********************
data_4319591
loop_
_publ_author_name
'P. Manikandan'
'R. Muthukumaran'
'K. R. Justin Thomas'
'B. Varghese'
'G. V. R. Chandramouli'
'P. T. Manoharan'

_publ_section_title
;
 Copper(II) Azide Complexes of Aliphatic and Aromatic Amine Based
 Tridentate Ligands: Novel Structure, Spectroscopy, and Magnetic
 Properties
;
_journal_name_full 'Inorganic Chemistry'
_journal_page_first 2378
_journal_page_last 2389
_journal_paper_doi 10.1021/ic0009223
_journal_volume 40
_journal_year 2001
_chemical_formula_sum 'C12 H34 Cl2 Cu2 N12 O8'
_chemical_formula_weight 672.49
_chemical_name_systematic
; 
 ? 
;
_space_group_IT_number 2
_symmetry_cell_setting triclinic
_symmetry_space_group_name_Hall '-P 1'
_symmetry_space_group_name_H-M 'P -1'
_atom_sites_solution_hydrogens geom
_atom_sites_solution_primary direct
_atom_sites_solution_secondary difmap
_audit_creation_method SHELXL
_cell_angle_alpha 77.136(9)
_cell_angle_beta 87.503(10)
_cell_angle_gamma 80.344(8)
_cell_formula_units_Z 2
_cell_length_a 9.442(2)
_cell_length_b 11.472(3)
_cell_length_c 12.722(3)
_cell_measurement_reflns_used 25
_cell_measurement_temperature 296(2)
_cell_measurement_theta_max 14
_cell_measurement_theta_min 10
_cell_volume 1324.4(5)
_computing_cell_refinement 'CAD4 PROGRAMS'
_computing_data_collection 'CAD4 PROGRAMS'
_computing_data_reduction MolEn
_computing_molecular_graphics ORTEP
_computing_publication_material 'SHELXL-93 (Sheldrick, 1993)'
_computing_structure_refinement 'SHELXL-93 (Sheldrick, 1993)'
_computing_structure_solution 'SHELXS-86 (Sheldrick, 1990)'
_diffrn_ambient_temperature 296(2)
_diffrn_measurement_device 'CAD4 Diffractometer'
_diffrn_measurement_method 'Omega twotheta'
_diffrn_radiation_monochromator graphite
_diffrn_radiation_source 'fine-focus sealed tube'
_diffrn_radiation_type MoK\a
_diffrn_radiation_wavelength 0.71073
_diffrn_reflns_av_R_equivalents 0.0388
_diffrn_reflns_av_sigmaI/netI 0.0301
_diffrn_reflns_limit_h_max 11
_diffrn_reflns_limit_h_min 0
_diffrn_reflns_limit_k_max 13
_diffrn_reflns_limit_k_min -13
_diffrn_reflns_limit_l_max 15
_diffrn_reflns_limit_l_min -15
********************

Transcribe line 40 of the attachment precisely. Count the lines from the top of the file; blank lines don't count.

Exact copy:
_cell_length_a 9.442(2)